Judging from earlier releases on his White Material label, I figured Grind was going to be a noisy and scrappy affair, yet DJ Richard’s jump to Dial Records for his first full-length shows him turning down the grit a bit for more melody and the results are excellent. Grind is analogue in feel, melancholy in mood, and rough around the edges, yet it’s still elegant.
DJ Richard’s style is all his own, with tracks like “Nighthawk” and “Bane” being great examples of how he can work stuttering drums and several different synth lines at once, and have the effect be both harsh and enveloping, depending on his listener’s mood. Bottom line: he’s definitely one to watch in the years to come.
DJ Richard: “Vampire Dub”
9. Jamie xx – In Colour (Young Turks)
“I go to loud places to search for someone to be quiet with…”
That lyric has been drifting in and out of my head since the beginning of summer, when Jamie xx’s long-awaited solo album In Colour dropped to great acclaim. It’s been pretty much lauded by everyone, and even though it took me a few spins, it was Jamie’s skill at tapping into nostalgia that completely won me over. He’s put out some great jams leading up to this, slowly honing his skills as a first-rate producer, and In Colour is the culmination of the last six years, gathering up elements of everything he’s done – moody ballads, floor-filling bangers, and off-kilter collaborations with vocalists – and jamming them all into a tight bright package.
In some respects, even album cover wise, this record reminds me of Caribou’s Our Love from last year, as it mines the same wistful aural territory. And what’s nice is that it offers a couple tracks that might as well be songs by the xx, with Romy singing on “Loud Places” and “See Saw” which are both excellent, and Oliver staying moody and chill on “Stranger in a Room”. And how can I leave out “I Know There’s Gonna Be (Good Times)”? The smashing yet unlikely collab with Popcaan and Young Thug. That track has gotten me fired up and feeling fine many a time since I first heard it and will continue to do so well into 2016.
In Colour is an album you can play at the height of the party or walking home from work on a Monday evening in the rain, and in both settings it plays out just as smooove.
Big tings still ahead for this bloke!
8. Project Pablo – I Want To Believe (1080p)
Montreal via Vancouver producer, Patrick Holland, makes hazy funky soulful house under the moniker Project Pablo, and like his contemporaries Pender Street Steppers, he stepped up his game in 2015. With the cassette version of “I Want To Believe”, Holland has released a collection of songs that are deep and groovy and filled with an innate sense of fun.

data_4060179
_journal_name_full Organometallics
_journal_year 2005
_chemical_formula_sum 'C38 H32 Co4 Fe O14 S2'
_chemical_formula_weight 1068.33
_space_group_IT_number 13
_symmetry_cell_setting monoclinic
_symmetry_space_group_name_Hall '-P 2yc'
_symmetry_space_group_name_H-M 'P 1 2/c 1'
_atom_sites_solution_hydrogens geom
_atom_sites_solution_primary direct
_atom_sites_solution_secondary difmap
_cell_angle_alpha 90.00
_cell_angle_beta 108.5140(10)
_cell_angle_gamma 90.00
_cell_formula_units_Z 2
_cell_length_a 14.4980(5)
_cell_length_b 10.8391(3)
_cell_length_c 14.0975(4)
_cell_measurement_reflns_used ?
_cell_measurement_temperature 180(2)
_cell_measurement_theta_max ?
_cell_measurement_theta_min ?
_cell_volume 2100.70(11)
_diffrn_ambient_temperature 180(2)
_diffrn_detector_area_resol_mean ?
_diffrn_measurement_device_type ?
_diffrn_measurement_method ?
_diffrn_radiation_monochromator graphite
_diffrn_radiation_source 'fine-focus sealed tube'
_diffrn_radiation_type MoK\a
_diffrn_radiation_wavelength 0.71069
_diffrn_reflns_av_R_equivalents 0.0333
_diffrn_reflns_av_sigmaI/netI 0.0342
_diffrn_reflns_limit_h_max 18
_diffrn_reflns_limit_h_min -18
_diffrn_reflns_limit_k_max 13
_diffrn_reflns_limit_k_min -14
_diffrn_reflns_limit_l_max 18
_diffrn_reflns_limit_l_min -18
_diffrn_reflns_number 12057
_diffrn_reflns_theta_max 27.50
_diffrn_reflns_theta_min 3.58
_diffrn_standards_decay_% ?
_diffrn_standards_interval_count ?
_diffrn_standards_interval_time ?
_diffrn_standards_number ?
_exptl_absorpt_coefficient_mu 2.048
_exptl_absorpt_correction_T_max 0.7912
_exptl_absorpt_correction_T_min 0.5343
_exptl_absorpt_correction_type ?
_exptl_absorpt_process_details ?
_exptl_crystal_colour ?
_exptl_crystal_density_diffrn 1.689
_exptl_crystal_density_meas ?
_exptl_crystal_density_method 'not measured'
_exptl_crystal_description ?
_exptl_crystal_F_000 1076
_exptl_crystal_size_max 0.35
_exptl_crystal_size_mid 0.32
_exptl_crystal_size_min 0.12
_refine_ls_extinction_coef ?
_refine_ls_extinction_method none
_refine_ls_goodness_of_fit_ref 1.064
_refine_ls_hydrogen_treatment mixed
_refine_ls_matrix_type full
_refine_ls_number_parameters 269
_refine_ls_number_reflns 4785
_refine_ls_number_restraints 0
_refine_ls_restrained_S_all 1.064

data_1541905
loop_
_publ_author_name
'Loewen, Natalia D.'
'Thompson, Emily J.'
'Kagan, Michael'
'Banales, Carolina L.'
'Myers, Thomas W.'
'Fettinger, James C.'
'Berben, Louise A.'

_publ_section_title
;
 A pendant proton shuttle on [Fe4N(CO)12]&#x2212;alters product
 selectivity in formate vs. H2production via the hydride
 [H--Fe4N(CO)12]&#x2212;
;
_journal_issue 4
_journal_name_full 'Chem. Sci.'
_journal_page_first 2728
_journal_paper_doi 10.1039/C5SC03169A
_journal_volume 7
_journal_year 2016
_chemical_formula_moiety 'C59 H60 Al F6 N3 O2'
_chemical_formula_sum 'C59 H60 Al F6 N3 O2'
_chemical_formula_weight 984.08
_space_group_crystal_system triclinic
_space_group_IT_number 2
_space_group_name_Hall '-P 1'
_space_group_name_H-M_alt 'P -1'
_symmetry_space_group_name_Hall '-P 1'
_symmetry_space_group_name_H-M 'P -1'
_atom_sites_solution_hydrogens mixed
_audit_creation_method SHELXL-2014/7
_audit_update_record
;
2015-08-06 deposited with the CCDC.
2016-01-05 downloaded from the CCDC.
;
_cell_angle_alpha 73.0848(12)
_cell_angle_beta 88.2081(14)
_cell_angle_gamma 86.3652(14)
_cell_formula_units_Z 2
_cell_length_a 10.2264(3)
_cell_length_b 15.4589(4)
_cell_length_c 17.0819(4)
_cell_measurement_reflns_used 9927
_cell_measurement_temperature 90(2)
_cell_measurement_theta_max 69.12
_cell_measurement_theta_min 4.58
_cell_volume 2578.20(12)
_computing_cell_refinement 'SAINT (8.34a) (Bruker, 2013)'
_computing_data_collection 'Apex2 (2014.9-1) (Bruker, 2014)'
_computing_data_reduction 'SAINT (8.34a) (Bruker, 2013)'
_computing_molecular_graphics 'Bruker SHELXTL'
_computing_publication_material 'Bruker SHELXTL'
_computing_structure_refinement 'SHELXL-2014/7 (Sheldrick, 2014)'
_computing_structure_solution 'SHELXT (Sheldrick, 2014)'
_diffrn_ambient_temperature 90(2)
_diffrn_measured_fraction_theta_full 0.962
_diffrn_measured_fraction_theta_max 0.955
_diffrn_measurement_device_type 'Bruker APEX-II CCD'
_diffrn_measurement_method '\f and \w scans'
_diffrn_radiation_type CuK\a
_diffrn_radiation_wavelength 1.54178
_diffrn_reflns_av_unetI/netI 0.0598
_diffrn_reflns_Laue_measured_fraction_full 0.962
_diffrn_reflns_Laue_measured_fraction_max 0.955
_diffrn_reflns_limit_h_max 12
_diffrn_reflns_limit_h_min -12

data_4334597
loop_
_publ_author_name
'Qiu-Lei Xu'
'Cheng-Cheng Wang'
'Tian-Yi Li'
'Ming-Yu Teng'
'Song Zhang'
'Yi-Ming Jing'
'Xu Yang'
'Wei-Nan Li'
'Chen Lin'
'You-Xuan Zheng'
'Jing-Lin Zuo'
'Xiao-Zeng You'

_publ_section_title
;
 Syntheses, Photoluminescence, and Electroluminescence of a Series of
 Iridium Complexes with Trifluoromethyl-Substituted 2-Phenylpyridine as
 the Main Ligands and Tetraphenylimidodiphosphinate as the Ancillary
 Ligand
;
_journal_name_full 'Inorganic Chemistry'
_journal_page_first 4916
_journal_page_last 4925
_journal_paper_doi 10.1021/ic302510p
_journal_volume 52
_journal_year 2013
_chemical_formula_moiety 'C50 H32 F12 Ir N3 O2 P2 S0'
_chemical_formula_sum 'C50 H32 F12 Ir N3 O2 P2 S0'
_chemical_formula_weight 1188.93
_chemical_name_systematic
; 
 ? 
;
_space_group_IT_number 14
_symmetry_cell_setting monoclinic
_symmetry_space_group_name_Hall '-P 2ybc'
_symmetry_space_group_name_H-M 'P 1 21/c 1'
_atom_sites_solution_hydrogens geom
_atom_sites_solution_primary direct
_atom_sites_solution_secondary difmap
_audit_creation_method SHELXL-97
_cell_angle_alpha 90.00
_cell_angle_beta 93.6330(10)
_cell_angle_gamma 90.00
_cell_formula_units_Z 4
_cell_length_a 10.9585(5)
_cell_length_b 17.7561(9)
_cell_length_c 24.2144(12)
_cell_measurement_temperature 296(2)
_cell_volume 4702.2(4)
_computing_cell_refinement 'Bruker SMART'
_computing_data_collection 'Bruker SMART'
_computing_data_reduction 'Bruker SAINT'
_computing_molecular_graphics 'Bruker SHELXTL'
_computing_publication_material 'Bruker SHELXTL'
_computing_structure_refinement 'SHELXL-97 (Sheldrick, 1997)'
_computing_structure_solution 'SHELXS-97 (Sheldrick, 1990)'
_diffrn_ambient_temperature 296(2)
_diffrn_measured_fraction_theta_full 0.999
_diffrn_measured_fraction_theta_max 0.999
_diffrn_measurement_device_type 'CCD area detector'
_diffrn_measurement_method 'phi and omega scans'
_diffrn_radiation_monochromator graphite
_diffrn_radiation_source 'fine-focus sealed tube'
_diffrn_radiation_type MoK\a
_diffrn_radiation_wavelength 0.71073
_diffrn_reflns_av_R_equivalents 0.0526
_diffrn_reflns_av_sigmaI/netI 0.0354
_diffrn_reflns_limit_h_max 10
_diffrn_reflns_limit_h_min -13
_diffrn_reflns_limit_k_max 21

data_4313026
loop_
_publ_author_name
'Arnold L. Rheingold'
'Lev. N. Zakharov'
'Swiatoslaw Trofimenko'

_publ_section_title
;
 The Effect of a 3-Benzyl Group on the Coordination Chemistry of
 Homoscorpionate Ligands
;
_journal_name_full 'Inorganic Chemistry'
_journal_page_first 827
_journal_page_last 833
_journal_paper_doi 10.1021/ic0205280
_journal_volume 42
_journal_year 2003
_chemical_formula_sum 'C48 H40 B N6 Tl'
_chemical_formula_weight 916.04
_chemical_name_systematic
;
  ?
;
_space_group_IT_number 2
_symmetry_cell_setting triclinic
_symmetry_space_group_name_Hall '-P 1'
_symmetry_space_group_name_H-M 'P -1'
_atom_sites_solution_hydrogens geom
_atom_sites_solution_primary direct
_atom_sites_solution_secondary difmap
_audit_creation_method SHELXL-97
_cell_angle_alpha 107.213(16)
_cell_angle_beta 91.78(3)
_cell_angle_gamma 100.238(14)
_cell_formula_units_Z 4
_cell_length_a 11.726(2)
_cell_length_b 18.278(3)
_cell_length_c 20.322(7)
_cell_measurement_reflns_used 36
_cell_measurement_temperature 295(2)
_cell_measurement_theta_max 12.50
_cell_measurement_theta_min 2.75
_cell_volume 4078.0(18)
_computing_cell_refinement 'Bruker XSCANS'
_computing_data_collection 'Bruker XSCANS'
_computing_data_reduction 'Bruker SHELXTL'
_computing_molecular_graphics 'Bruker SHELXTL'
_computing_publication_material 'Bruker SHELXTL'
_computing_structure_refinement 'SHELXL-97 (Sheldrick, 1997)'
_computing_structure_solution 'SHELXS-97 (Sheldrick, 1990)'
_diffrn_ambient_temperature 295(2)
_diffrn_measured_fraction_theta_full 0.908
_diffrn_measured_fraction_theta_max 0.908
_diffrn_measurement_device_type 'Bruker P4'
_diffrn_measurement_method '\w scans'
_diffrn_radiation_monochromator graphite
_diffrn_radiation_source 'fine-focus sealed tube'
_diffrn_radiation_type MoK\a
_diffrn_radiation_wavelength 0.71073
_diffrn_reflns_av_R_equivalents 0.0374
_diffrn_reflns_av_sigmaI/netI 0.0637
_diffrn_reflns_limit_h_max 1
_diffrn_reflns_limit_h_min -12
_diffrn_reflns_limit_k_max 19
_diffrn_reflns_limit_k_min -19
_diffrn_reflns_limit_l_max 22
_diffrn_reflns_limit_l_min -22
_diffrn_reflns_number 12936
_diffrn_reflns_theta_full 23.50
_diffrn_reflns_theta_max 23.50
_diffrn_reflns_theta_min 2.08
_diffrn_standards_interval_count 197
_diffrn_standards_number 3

This album was a slow burner and didn’t fully grab me from the start, yet with each successive listen it only continued to sound better and better … and here’s hoping for more of the same in 2016!
Project Pablo: “Movin’ Out”
7. Kurt Vile – b’lieve i’m goin down… (Matador Records)
Philly’s everyman Kurt Vile is at his most Kurt Vilest with his latest long player b’lieve i’m goin down… showcasing a perfect mix of lo-fi rock and roll and Americana. The beauty has always been in the subtlety and strength of his songwriting, yet here he’s toned down the rock just a bit, showing a little more restraint than on Wakin’ on a Pretty Daze. Vile’s lyrics are dark and lonesome and occasionally funny, delivered in a laconic style that’s all his own. He tends to drag out words or syllables providing the perfect counterpart to his skilled finger-plucking or guitar strums.
The album starts off on a high note with the fantastic “Pretty Pimpin”, in which Vile contemplates his existence in front of the bathroom mirror, however, for me it’s the slower more meditative tracks that highlight his finger-plucking skills that are the big winners for me, like “All in a Daze Work”, which shows him at his most patient – just a dude completely lost in the moment of playing his guitar.
What’s a bit different is that there’s a bit more banjo and a lot more piano on display in these tracks, the best example being “Lost My Head There”, which has a great outro with a vibraphone flourish and the occasional “Wooh!” from KV. Not a huge departure here, but that ain’t a bad thing at all…
6. DJ Koze – DJ Kicks (!K7 Records)
I’m pretty sure DJ Koze and I would get along. I’ve always been a fan of his style both as a music producer and label head, so it makes sense that I’d like a DJ Kicks mix of his as well – I just never thought I’d dig it so much.
It’s definitely more for home listening than the club, but it has a steady trajectory to keep your head bobbing. Koze kicks things off with a Dilla-inspired original “I Haven’t Been Everywhere But It’s On My List” before sliding into some great obscure hip hop tracks and then a slowed down mid-section featuring the classic “Tears In The Typing Pool” from Broadcast and a spoken word piece from William Shatner that is oddly powerful. It isn’t until the last five songs where Koze really heats it up and provides a selection of perfectly mixed house numbers, nailing the vibe with penultimate track, “Surrender” by Portable.
What a beautiful song. What a beautiful playlist. DJ Koze just keeps getting better with time. Check this mix please and thank you.